Friday, December 09, 2011

In Defense of Northeast Ohio

This week I happened to encounter through my news channels (read: Twitter) a couple of articles beaming praise for Akron, and I wanted to share them... because I really feel there is great value in my home city, and I love hearing good news regarding the state of its economy.

On December 2, Atlantic Cities published a piece about building community around job creation in the downtown area. I don't think this is revolutionary thinking necessarily, but that area around University of Akron's campus certainly needs some love and University Park Alliance is doing some really great stuff to make that area a true neighborhood and improve the quality of living within the area-- it's great work and certainly worthy of praise.

Just a couple of days ago on December 7, the Fiscal Times included Akron in their list of the Ten Best Cities to Find a Job. I have to say that I was surprised to see our city at #2 on the list... but happy nonetheless. I try to be fairly skeptical about these silly lists, but there is obviously much truth in many of them and it's nice to see Akron part of one that is on the more optimistic and positive side of the spectrum-- unlike Cleveland, which topped Forbes' 2010 list of the nation's most miserable cities.

As I recall, neither Cleveland or Akron fared well on that list. I do find it kind of interesting, though, to think about these exercises. I grew up and spent the majority of my life in Akron. I live in the Greater Cleveland area now. If Cleveland is the most miserable city in America, I would hardly be able to tell. I've found success in this city without any strings or connections, great investment in social capital. The cost of living is fairly low and there is a plethora of things to do- amazing restaurants, free cultural activities, and it's relatively easy to get around (even by public transit if you live in the right areas).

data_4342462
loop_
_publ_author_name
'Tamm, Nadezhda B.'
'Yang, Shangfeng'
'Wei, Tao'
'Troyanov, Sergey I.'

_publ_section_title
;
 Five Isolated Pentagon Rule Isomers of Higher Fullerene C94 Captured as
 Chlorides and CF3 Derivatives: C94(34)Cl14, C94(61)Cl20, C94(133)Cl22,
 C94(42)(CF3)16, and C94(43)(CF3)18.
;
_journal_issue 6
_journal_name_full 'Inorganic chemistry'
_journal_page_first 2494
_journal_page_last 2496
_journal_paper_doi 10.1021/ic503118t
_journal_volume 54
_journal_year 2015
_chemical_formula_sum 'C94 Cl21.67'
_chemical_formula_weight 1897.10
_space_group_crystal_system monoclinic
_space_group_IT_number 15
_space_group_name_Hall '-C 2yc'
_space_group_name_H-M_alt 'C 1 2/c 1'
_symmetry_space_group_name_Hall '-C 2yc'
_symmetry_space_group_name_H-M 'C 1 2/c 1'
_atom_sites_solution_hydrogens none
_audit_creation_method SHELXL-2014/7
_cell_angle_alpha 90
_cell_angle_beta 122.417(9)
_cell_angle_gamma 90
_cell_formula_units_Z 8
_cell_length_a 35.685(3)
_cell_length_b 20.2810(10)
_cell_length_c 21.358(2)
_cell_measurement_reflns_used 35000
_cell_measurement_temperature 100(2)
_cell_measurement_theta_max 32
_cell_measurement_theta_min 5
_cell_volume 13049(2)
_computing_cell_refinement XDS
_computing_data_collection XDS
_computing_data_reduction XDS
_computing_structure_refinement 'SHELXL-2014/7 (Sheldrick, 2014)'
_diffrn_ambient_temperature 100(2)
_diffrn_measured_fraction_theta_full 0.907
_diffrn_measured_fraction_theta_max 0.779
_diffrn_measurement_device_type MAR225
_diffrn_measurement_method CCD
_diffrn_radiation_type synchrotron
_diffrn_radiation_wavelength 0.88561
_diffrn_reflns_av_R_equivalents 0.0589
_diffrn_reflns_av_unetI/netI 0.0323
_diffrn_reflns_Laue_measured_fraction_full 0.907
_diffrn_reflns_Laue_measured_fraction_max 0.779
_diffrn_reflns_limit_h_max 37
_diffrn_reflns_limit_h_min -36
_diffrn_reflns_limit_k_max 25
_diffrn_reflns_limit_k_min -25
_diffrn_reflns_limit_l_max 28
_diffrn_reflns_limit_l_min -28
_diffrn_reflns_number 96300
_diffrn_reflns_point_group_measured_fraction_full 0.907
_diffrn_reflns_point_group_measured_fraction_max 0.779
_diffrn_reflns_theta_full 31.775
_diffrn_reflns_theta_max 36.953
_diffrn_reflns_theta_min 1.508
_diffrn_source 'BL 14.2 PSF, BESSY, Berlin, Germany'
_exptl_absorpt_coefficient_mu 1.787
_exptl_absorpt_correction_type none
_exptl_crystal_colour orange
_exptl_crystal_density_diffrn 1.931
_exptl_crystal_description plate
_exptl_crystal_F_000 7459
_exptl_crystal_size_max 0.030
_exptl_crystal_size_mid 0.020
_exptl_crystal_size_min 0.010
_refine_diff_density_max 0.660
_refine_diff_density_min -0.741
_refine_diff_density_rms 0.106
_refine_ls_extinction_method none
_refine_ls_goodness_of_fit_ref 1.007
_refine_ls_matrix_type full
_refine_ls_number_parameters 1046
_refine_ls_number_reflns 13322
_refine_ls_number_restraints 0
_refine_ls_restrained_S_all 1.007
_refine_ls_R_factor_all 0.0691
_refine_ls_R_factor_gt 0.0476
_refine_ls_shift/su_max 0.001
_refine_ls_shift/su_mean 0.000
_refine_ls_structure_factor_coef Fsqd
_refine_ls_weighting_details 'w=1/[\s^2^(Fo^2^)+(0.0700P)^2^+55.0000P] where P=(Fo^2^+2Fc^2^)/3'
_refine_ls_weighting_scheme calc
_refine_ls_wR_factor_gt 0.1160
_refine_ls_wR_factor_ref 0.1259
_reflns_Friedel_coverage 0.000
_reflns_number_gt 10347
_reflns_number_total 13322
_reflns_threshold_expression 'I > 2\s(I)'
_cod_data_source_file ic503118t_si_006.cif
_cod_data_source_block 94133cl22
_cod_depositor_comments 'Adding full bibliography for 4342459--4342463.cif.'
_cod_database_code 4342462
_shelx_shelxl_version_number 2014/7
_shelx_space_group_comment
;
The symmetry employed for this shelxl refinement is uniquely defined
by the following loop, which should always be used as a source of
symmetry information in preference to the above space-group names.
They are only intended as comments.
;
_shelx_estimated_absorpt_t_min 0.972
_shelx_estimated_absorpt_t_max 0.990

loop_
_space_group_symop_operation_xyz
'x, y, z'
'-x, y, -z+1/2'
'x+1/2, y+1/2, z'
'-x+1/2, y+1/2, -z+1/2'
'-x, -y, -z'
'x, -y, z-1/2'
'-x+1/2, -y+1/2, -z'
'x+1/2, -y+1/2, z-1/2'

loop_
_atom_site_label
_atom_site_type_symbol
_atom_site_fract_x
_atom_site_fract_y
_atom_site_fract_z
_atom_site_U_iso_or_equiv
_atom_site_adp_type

I've visited other cities that would probably not grace that list, and I've never thought to myself, "You know, self, these cities seem far less miserable than Akron or Cleveland." San Diego has gorgeous weather, Chicago has a bustling (and almost overwhelming) nightlife, and Toronto is likely the cleanest major city I've visited in all of the North American continent. None of those cities have the atmosphere, raw authenticity, or genuine nature of the Rust Belt, however. Perhaps they don't share in its devastation, either... but even with the blight, poverty, and rough economic status, I wouldn't on first glance put any of those cities far above Akron or Cleveland as "less miserable" (actually, I was told I could not even think of gracing the streets of Southern Chicago in broad daylight, despite my desire to see the more stressed areas of the city).

The fact of the matter is that every city has its problems- the sunbelt promotes sprawl and lack of social connectivity, hotspots like Cali and NYC experience a completely different cost of living, and many of the communities throughout the U.S. are devoid of any amount of diversity (while some may consider this an advantage, I would argue vehemently that it is a serious and tragic shortcoming). No matter where you are, residents will find something to complain about. No place is perfect.